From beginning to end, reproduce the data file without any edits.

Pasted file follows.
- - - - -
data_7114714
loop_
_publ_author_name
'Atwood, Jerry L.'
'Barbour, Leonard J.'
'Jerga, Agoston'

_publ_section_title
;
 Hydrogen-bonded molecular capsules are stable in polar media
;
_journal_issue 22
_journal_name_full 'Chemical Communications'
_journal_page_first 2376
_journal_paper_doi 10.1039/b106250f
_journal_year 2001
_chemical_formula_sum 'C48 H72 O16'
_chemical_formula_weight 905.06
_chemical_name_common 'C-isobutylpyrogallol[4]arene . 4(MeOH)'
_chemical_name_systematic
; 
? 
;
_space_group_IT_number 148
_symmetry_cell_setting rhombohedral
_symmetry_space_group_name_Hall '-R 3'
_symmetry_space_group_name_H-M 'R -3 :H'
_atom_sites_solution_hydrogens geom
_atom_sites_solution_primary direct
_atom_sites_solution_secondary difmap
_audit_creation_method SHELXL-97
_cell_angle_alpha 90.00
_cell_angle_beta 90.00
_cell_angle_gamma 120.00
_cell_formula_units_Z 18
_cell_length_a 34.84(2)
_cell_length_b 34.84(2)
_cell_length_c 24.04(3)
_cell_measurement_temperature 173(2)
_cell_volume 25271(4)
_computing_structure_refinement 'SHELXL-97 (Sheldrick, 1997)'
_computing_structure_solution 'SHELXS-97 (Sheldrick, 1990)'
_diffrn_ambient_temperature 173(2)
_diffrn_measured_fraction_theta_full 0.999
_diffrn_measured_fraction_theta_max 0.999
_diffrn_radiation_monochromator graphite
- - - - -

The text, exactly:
data_7114714
loop_
_publ_author_name
'Atwood, Jerry L.'
'Barbour, Leonard J.'
'Jerga, Agoston'

_publ_section_title
;
 Hydrogen-bonded molecular capsules are stable in polar media
;
_journal_issue 22
_journal_name_full 'Chemical Communications'
_journal_page_first 2376
_journal_paper_doi 10.1039/b106250f
_journal_year 2001
_chemical_formula_sum 'C48 H72 O16'
_chemical_formula_weight 905.06
_chemical_name_common 'C-isobutylpyrogallol[4]arene . 4(MeOH)'
_chemical_name_systematic
; 
? 
;
_space_group_IT_number 148
_symmetry_cell_setting rhombohedral
_symmetry_space_group_name_Hall '-R 3'
_symmetry_space_group_name_H-M 'R -3 :H'
_atom_sites_solution_hydrogens geom
_atom_sites_solution_primary direct
_atom_sites_solution_secondary difmap
_audit_creation_method SHELXL-97
_cell_angle_alpha 90.00
_cell_angle_beta 90.00
_cell_angle_gamma 120.00
_cell_formula_units_Z 18
_cell_length_a 34.84(2)
_cell_length_b 34.84(2)
_cell_length_c 24.04(3)
_cell_measurement_temperature 173(2)
_cell_volume 25271(4)
_computing_structure_refinement 'SHELXL-97 (Sheldrick, 1997)'
_computing_structure_solution 'SHELXS-97 (Sheldrick, 1990)'
_diffrn_ambient_temperature 173(2)
_diffrn_measured_fraction_theta_full 0.999
_diffrn_measured_fraction_theta_max 0.999
_diffrn_radiation_monochromator graphite